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End to delays in River Terrace cleanup urged

Who should mop up toxins?

Posted: Sunday, April 09, 2000

Soldotna Mayor Ken Lancaster says he is tired of the lawsuits and finger-pointing.

It has been eight years since the state first learned of toxic dry-cleaning fluid spilled near the Kenai River in Soldotna.

"I want it cleaned up. It's way past time," he said. "The science is there to clean it up. They need to do that. I don't care who gets sued. I just don't want my residents dying or my fish dying."

The Department of Environ-mental Conservation first heard of the spill at River Terrace RV Park, by the Sterling Highway bridge in Soldotna, in 1992, when a citizen complained of leaky barrels stored behind the laundromat there. DEC deputy commissioner Kurt Fredriksson said the cleanup now is under way.

DEC, long at odds with RV park owners Judith and Gary Hinkle, assumed control of the cleanup in June 1997. In August 1997, the U.S. Environmental Protection Agency agreed to oversee emergency excavation of the most contaminated soil. The Hinkles excavated roughly 3,300 cubic yards from an area between the laundromat and the river and treated that on-site.

Meanwhile, DEC kept control of long-term monitoring and assessment. In June 1999, it obtained a court order allowing its contractor, Oasis/Bristol Environmental Services, to assess remaining contamination and propose cleanup alternatives.

Oasis/Bristol released its draft report on March 22. Fredriksson said DEC will take comments until Friday from agencies, the Hinkles and prior owners of the laundromat. DEC will pick a cleanup option by mid-May, take public comment for 30 days, then announce its final plan.

Rich Sundet, project manager for DEC, said he expects a pilot cleanup project to start in August and full-fledged cleanup to begin in September. Oasis/Bristol officials estimate the cleanup could take 15 years and cost several million dollars.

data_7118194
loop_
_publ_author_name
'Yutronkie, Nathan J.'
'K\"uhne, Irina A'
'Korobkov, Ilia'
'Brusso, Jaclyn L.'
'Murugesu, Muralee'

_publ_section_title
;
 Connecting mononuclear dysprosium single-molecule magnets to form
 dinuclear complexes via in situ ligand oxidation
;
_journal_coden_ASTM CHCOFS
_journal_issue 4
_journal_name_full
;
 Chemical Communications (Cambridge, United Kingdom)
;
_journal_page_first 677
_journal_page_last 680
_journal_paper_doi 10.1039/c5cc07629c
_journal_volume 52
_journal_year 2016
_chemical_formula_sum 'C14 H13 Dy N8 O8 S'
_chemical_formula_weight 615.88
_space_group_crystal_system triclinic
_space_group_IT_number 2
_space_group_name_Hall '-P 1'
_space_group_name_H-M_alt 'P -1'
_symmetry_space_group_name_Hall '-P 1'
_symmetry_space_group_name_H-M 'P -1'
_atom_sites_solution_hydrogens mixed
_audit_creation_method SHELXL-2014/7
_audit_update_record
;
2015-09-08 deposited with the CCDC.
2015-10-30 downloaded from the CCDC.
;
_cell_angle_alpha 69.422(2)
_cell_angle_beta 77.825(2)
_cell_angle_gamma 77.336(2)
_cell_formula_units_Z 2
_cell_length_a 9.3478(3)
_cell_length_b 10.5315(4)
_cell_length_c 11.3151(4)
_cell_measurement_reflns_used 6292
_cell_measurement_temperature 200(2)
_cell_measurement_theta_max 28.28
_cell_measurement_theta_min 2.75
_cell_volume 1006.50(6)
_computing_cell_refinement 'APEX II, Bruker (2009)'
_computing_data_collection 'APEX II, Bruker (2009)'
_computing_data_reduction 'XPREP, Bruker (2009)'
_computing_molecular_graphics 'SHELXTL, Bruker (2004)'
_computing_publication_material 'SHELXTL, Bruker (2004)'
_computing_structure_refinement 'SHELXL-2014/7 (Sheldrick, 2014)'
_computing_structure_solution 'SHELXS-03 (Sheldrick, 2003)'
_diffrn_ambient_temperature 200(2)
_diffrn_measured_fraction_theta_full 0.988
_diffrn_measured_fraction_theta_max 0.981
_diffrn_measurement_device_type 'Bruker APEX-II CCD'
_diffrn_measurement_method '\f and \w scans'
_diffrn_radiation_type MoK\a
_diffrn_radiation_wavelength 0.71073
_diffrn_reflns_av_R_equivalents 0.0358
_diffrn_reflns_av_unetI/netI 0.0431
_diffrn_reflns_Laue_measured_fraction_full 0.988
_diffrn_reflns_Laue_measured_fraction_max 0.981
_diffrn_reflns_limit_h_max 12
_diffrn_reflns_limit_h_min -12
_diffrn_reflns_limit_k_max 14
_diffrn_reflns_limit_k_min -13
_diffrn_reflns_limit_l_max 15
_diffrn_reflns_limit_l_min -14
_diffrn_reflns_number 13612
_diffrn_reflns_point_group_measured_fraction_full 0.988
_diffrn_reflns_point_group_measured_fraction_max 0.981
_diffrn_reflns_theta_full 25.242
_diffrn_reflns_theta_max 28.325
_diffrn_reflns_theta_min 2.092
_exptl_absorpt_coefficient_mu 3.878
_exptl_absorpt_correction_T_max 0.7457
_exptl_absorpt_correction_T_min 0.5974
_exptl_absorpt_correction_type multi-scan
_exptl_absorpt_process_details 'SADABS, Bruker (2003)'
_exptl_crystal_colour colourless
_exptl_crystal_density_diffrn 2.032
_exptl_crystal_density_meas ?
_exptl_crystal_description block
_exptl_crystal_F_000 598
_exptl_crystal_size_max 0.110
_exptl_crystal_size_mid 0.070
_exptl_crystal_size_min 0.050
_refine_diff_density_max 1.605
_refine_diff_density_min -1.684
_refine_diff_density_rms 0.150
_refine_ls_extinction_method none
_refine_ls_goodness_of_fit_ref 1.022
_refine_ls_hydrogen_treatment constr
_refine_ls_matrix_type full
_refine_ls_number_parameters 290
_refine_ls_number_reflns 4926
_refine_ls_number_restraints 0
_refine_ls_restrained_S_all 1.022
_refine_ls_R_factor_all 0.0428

"The scary part is, we have a three-and-a-half-inch-thick document titled 'River Terrace RV Park Remedial Investigation/Feasibility Study Report,' and they can't even tell us where the source is," said habitat biologist Gary Liepitz of the Alaska Department of Fish and Game. "We have an upwelling aquifer that's floating this stuff toward the river and the highway."

Until the Oasis/Bristol study, there was no evidence of contamination under the laundromat where the dry cleaner operated from the 1960s to the late 1980s. Sundet said a sewer pipe leaves the building, and there are three dry wells in its floor.

"Any time you see dry wells in a machine shop or a laundromat, it's there for a reason," he said. "People dump something into them. The question arises, did they dump perc (dry-cleaning fluid) into them?"

The Hinkles' contractor, Hart Crowser Inc., drilled through the floor and found nothing, said James Hanlon, the Hinkles' attorney.

"They trenched below the building and found no contamination," he said. "Monitoring wells behind the laundry are clean."

Gary Hinkle challenged the state to prove that any buried pockets of dry-cleaning fluid remain on his land.

"(The DEC) said there's 25,000 cubic yards of contaminated soil left on my property," he said. "Show me a test. They haven't found it. They have a computer model that's saying that."

Sundet said DEC asked Hart Crowser to drill under the laundromat to 15 feet below ground level. Rocks apparently blocked the drill, he said, and Hart Crowser was able to drill only 12 to 18 inches below grade. Rocks also thwarted attempts to drill diagonally from outside the building.

So, DEC asked Oasis/Bristol to install groundwater monitoring wells. One installed between the building and the highway produced the highest concentration of dry-cleaning fluid yet found in groundwater on the Hinkles' land.